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[Keyflower] Skill, open information, and getting deflowered – 🐙 Octopus Tactics

[Keyflower] Skill, open information, and getting deflowered

Keyflower is great. I played it over a year ago, and have never touched it since. But I wrote about it, so it must be great! This is that unpublished session report, and it may not be up to the usual quality. (“What usual quality?” I hear you cry.)

Names have been changed, because they were ‘Player 2’ etc. Since all has been forgotten, the players are now named after British Prime Ministers.

Past Thomas: Quick game summary: In Keyflower you build a tableau village by bidding on tiles in the middle with meeples. Meeples can also be used to activate tiles, which is stuff like gaining resources, getting special tokens, switching out meeples, and more. Meeples are spent in winning bids, while if they get used for an action they return to the player who’s village that tile ends up in. All meeples involved with a tile must match in colour. The game is divided into four seasons where you’ll be using your meeples, and at the start of the game you are dealt two tiles from which you can choose one or both to be available in Winter. These can help you develop strategies of what you want to collect or achieve, since you’ll know what might appear. New meeple immigrants arrive on boats at the end of each round, along with a token or two.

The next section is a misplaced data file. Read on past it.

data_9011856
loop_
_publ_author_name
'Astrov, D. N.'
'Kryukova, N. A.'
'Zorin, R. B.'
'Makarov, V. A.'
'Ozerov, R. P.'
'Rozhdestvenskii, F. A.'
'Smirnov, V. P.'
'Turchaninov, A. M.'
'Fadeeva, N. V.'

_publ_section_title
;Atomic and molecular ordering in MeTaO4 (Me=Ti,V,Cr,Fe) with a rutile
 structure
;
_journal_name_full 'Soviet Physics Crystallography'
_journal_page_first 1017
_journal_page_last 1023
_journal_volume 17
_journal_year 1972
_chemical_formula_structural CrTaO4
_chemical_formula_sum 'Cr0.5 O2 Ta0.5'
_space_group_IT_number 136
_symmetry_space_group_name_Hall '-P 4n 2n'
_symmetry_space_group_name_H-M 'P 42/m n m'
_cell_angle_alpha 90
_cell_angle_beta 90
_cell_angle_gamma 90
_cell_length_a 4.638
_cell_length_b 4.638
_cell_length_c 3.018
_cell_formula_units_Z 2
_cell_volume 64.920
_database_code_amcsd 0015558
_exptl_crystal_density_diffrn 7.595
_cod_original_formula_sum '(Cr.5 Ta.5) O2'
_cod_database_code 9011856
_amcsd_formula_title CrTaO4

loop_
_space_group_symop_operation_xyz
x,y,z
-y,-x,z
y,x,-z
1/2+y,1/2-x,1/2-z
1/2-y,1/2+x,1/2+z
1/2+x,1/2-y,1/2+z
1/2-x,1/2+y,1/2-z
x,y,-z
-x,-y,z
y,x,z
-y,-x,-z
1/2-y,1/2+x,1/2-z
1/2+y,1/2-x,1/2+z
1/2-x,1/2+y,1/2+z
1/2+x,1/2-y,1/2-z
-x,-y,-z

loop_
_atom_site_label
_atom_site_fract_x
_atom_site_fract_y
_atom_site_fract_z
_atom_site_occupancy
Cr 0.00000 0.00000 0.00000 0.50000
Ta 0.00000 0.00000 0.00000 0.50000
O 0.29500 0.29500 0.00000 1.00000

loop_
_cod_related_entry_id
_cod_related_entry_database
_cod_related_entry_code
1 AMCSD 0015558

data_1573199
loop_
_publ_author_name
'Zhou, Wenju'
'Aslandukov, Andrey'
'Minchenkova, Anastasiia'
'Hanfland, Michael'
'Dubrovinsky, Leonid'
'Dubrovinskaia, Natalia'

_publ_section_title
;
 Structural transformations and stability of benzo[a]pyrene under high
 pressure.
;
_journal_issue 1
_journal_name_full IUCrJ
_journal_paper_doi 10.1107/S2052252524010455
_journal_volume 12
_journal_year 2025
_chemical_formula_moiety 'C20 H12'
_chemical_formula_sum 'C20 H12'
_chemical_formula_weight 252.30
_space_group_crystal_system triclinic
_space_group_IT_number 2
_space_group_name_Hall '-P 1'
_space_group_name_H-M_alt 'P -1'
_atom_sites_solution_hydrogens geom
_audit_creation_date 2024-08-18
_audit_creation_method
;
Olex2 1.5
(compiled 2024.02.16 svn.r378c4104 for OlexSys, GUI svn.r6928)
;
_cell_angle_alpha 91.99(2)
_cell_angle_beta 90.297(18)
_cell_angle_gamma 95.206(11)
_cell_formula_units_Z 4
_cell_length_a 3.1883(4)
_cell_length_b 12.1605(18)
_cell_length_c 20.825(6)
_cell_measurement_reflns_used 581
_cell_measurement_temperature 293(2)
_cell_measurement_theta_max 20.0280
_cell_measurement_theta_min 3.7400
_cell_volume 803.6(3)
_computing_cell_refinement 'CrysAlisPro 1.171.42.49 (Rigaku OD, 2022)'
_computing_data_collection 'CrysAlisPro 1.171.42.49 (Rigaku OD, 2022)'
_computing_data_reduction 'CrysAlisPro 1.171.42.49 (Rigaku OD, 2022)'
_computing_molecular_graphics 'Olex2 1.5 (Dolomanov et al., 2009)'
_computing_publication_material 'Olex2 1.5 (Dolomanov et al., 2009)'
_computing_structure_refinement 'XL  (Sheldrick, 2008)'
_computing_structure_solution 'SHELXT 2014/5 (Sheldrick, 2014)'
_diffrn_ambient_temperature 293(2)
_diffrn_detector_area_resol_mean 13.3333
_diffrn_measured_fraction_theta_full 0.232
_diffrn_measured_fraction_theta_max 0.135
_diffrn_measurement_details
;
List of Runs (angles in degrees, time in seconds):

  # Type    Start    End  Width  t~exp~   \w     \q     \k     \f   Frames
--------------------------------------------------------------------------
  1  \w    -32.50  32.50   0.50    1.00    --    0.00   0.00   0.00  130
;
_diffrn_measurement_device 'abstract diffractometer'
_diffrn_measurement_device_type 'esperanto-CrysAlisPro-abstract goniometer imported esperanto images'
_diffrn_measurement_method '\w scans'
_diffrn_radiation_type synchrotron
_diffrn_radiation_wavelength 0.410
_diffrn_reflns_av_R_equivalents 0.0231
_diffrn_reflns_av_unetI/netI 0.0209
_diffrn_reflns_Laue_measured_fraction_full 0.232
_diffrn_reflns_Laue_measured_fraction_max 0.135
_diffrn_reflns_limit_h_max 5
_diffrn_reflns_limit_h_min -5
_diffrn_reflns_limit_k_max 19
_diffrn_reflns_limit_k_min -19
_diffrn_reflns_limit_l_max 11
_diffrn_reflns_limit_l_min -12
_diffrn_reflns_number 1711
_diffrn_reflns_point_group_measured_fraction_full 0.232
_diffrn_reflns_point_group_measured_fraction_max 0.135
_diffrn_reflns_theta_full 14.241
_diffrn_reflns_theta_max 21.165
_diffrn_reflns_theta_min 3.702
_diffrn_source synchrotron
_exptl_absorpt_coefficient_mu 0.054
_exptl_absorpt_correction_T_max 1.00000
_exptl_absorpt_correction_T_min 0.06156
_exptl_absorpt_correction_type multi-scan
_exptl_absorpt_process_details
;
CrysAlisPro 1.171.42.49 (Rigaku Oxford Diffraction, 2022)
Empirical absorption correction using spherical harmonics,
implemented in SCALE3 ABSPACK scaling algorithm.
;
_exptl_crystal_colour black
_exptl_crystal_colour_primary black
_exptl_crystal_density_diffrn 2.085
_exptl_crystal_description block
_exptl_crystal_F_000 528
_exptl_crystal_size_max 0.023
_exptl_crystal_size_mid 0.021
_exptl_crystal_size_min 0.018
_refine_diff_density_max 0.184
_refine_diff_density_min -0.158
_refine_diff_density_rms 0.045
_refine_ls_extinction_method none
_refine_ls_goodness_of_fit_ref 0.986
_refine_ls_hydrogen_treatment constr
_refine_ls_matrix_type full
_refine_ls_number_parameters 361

We played with 6 and it was a good group, everyone was engaged the whole way. And the game is fascinating – it provides a constant puzzle that we were trying to figure out. 5 of us were new, so we were all trying to understand the puzzle at the same time as solving it.

My winter tiles were terrible. 3 points per 5 meeples, and 3 points per identical token.

Keyflower(Photo credit: shimmydave via Boardgamegeek)

I began the game and collected 2 stone, assuming that resources would always be fairly useful and this would help me upgrade my village. Thatcher collected 2 wood. Blair made a bid on a tile and the bids began!

My first round, Spring, ended well, as two separate players hadn’t realised that I outbid them, (no funny business, I swear!) meaning that I ended the round with the tiles I wanted at reasonable prices as well as all the workers on top of them. I also had 2nd choice of boat out of the 6 of us, which worked out nicely with the tiles I had bought.

Summer came, and I lost the first bidding war of the game – for the “all resources are equivalent” river piece, and Cameron paid 5 meeples. Never mind. My strategy at this point was to build and upgrade as many things to get points as possible, which seemed like a straightforward plan especially given my current meeple majority. I was starting to upgrade which made parts of my village particularly useful, so I began receiving a net gain of meeples from other players.